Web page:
Perhaps Bill was right. Was I afraid of something? If so, what was it?
Unable to continue writing, I closed my laptop, stood up, and paced around the room, focusing my attention on the certificates, awards, and checks that I’d framed and hung on the wall. When I began writing, I never imagined the success that now stared back at me. Each represented either an exciting moment or a significant step forward in my writing career. I was both thrilled and content with the level of success I’d achieved.
I closed my eyes and relived the vulnerability and fear I sometimes felt as a new writer. Often when I sat down to write, I didn’t know exactly what I was going to write or where I was going on my writing journey. But during the past few years, I trained myself to love both the ambiguity and the not knowing.
I smiled, returned to my chair, and retrieved C. Joy Bell C’s book of poetry, All Things Dance Like Dragonflies, from the bookshelf. I flipped through its pages, and her words about faith jumped off the page into my heart:
I have come to accept the feeling of not knowing where I am going. And I have trained myself to love it. Because it is only when we are suspended in mid-air with no landing in sight, that we force our wings to unravel and alas begin our flight. And as we fly, we still may not know where we are going to. But the miracle is in the unfolding of the wings. You may not know where you’re going, but you know that so long as you spread your wings, the winds will carry you.
At that moment, I recognized that a bigger desk symbolized bigger projects, bigger possibilities, more challenging contests, and being once again suspended in mid-air with no landing in sight.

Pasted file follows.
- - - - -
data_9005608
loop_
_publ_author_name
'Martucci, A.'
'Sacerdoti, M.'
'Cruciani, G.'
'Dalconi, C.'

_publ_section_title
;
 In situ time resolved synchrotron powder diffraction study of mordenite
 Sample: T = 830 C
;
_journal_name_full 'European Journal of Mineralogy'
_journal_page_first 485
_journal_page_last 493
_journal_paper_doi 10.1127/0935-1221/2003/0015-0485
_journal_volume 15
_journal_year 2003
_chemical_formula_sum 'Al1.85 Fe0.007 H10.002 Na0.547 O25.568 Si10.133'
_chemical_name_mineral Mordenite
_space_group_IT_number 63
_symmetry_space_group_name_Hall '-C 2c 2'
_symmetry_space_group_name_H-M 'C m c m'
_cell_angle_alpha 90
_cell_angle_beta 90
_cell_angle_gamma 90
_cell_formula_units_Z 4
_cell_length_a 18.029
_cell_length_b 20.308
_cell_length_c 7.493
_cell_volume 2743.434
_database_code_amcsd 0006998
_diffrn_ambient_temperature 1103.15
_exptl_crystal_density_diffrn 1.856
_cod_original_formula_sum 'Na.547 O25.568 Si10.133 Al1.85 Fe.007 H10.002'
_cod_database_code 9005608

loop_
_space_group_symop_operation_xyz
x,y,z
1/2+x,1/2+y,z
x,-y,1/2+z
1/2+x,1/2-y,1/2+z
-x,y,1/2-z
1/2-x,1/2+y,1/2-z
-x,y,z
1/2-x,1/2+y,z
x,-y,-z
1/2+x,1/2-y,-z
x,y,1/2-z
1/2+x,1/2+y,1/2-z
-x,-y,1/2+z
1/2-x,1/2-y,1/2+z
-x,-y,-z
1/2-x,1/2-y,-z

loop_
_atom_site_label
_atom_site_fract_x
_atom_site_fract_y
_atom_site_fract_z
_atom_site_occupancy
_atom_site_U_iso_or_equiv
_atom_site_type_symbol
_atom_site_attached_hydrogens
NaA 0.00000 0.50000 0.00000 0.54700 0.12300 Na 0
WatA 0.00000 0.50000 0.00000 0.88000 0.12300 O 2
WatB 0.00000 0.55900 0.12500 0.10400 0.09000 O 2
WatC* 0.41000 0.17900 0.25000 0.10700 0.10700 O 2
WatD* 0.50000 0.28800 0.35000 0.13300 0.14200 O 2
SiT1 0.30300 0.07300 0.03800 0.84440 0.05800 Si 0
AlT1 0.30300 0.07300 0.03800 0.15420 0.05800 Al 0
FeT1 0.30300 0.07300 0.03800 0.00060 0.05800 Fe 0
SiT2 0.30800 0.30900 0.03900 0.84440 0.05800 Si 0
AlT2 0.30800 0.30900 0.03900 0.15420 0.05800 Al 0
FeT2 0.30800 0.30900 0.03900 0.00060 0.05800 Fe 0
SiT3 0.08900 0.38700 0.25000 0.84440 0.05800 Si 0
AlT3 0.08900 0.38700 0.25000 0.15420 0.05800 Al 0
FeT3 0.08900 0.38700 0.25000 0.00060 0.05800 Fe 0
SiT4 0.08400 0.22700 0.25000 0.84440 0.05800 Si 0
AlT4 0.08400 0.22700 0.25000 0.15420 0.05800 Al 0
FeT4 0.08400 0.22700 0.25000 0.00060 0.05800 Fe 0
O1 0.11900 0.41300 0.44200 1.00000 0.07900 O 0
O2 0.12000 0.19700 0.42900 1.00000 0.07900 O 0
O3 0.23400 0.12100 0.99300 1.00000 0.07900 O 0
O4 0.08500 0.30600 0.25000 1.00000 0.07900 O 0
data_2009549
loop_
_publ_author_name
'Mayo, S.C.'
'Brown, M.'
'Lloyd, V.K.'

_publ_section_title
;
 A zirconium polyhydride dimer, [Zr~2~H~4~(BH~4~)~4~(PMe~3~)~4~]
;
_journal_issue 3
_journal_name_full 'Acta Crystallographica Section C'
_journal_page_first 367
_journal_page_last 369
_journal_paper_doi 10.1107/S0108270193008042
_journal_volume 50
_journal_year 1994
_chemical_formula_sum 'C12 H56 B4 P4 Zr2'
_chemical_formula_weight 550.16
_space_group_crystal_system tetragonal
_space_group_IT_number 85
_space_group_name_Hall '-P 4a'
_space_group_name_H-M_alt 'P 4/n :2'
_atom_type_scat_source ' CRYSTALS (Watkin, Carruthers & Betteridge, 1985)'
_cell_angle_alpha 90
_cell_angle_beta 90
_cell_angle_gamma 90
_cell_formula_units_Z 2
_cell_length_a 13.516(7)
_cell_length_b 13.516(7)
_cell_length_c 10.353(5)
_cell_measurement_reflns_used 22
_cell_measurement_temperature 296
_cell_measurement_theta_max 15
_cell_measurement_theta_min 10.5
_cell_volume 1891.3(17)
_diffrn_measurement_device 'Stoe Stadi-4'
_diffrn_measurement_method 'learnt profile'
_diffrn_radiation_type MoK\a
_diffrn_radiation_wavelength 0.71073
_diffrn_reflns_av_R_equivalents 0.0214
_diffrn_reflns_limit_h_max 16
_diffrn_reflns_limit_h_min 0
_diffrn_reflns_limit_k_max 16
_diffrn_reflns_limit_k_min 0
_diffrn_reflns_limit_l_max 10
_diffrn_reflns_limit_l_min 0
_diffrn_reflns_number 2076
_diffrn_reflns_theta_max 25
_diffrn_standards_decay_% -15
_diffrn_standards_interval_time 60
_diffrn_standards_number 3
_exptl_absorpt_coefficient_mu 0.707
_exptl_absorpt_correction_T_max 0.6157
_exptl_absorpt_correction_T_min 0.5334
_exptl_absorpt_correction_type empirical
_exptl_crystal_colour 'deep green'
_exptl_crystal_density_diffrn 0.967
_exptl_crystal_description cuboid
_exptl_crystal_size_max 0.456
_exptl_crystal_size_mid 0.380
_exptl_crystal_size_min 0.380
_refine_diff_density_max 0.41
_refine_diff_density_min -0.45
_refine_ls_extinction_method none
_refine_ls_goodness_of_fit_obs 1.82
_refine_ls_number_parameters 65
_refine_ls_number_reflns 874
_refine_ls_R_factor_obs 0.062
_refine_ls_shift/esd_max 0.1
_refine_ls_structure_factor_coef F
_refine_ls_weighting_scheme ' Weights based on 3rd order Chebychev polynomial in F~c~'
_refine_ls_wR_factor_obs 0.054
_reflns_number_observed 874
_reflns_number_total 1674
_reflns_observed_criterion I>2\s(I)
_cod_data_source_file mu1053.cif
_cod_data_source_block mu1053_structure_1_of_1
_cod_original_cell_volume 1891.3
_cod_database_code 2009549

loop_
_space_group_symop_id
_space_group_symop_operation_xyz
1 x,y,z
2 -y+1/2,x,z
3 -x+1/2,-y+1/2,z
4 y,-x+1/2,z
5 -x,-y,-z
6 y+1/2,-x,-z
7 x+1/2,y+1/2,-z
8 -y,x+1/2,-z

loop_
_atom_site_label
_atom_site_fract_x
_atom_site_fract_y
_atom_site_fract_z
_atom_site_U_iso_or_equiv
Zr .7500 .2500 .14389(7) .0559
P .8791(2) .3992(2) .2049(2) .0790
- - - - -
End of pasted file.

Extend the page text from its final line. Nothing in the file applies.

Bill was right, of course. I was afraid—afraid to force my complacent writing wings to once more unravel and begin a new flight. C. Joy Bell C’s words helped me grasp, at a deeper level, that once I spread my wings anew, I could trust that the winds of creativity would carry me further, where I needed to go.
So when my bigger desk arrived a few days later, I sat down at it, opened my laptop, and once again felt the miracle in the not knowing and the strength in the unfolding of my wings, confident in their ability to begin anew.
Sara Etgen-Baker has been a member of the Dallas Branch of NLAPW since 2014. She enjoys the support and fellowship her affiliation with NLAPW brings to her writing life. Her manuscripts have been published in various anthologies and magazines including Chicken Soup for the Soul, Guideposts, Wisdom Has A Voice, My Heroic Journey, Times They Were A Changing: Women Remember the 60s and 70s, and The Santa Claus Project. When not writing, Sara spends time with her husband, Bill, to whom she’s been married for 34 years. She may be contacted via email at firstname.lastname@example.org.